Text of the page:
I recently found out about a new idea for speeding up the economy's transition away from fossil fuels, called cap and dividend. Basically the idea is that the government places an upstream cap on carbon dioxide by forcing first sellers* of fossil fuels to buy permits equal to the CO2 content of their fuels. Then checks are sent out each year (or month) to all legal citizens (or just adults) of the country based on the total value of the carbon permits purchased. The thing I really like about this idea is that it's progressive, meaning each individual gets the same amount no matter what. This is the first idea I've heard that has a decent chance of keeping the lower class above water (at least those who are able to find affordable housing within a distance to work that allows affordable transporation) while the economy is in transition. The average family of four might receive $1,200 to $6,000 per year, according to a study by MIT. The only potential problem I see with cap and dividend is that the inflation that is bound to occur with increasing energy costs affecting all sectors of the economy might overtake the rate at which dividends increase, possibly leading to economic collapse if energy alternatives are not available in large enough quantities (and they won't be). My hope is that people will continue to spend less money on frivolities and focus more on necessities and conservation, with green jobs replacing those that will be lost when people stop buying yachts and hot tubs and Hummers.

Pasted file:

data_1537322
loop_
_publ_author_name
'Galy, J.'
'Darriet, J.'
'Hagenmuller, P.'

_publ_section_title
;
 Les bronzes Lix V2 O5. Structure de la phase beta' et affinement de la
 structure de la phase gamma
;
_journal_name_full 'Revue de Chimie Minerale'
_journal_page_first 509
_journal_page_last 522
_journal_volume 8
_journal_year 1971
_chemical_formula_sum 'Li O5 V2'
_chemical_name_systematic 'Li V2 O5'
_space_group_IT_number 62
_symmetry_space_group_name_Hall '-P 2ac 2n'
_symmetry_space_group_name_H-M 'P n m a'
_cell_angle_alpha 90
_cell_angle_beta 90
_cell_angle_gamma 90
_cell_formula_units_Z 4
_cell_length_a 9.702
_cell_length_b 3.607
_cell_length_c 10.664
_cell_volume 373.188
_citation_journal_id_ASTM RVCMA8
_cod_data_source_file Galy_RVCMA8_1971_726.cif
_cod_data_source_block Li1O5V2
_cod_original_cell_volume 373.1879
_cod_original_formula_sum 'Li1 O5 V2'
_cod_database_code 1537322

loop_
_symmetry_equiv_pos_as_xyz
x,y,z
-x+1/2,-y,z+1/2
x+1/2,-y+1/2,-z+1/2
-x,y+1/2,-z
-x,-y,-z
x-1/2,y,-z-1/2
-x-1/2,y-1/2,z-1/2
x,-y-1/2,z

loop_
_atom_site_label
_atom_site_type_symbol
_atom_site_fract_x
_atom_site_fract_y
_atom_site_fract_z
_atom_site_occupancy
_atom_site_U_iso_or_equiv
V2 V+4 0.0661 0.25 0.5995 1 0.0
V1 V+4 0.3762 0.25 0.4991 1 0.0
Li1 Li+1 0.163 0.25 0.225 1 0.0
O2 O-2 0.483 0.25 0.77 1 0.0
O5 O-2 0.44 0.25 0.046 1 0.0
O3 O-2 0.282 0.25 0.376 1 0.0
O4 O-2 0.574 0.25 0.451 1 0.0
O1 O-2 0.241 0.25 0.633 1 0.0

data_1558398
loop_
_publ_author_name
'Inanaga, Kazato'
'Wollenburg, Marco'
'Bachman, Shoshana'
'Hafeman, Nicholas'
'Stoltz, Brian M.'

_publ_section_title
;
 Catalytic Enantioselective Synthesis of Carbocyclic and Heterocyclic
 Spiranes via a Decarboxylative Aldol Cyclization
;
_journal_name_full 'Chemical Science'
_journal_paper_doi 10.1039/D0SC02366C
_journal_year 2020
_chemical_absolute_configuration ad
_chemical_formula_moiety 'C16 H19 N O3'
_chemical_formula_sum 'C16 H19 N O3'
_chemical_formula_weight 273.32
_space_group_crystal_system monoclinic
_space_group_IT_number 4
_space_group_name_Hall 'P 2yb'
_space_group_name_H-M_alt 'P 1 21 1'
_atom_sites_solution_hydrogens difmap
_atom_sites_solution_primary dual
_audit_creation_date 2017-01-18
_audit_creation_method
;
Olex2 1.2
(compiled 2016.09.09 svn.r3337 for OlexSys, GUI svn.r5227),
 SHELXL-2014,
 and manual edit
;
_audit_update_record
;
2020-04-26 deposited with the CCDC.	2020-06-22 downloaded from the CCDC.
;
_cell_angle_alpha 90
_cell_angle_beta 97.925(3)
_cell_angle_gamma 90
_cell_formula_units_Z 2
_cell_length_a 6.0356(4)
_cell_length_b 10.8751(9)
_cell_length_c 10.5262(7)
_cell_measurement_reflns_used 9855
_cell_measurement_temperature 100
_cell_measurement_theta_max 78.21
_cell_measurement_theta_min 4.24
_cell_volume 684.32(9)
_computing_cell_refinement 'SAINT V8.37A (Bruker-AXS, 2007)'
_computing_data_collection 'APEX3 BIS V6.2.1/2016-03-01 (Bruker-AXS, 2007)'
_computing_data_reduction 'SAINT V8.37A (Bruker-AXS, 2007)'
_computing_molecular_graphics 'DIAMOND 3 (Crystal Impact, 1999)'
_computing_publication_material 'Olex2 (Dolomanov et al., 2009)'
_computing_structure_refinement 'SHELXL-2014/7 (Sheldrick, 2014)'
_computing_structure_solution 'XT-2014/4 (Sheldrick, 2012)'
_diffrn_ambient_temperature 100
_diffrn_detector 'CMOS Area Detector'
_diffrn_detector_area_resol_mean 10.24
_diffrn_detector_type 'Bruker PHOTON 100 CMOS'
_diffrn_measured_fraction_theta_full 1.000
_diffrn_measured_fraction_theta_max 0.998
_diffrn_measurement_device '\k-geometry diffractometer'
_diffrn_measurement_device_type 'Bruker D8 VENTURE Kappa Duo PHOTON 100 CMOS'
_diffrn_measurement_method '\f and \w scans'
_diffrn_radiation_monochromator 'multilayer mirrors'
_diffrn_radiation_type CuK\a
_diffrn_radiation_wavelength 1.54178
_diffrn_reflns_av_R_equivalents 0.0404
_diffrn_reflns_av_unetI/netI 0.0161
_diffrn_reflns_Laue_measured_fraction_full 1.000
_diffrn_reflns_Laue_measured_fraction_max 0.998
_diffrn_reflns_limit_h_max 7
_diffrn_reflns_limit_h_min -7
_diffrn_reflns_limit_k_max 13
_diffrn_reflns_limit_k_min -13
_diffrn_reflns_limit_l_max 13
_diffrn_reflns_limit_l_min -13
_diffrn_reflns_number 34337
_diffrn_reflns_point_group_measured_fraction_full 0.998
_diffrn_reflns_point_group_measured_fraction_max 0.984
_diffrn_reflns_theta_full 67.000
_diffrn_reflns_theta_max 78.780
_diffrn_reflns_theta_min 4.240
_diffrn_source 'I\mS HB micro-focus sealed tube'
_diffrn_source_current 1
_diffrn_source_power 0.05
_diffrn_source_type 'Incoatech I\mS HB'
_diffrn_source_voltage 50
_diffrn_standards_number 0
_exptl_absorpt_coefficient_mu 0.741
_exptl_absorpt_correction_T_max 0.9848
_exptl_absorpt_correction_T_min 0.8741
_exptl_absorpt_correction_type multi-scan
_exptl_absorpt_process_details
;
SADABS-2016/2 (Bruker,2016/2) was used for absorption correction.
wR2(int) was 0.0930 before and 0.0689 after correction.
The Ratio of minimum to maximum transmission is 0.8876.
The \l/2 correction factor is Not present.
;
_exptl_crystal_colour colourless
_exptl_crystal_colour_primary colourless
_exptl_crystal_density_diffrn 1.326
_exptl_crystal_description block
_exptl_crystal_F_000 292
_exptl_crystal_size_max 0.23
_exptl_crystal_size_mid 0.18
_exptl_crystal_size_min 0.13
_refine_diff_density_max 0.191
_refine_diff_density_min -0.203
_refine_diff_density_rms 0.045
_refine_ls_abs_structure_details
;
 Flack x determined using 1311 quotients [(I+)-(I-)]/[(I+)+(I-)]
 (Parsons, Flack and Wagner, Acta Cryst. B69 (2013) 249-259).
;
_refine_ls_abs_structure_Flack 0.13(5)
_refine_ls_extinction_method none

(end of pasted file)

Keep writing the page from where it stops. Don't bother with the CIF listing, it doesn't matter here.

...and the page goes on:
* I'm not sure if "first sellers" means prior to any processing or not, but it affects all the players downstream regardless.
- At June 23, 2008 at 5:33 PM webuyitgreen said...
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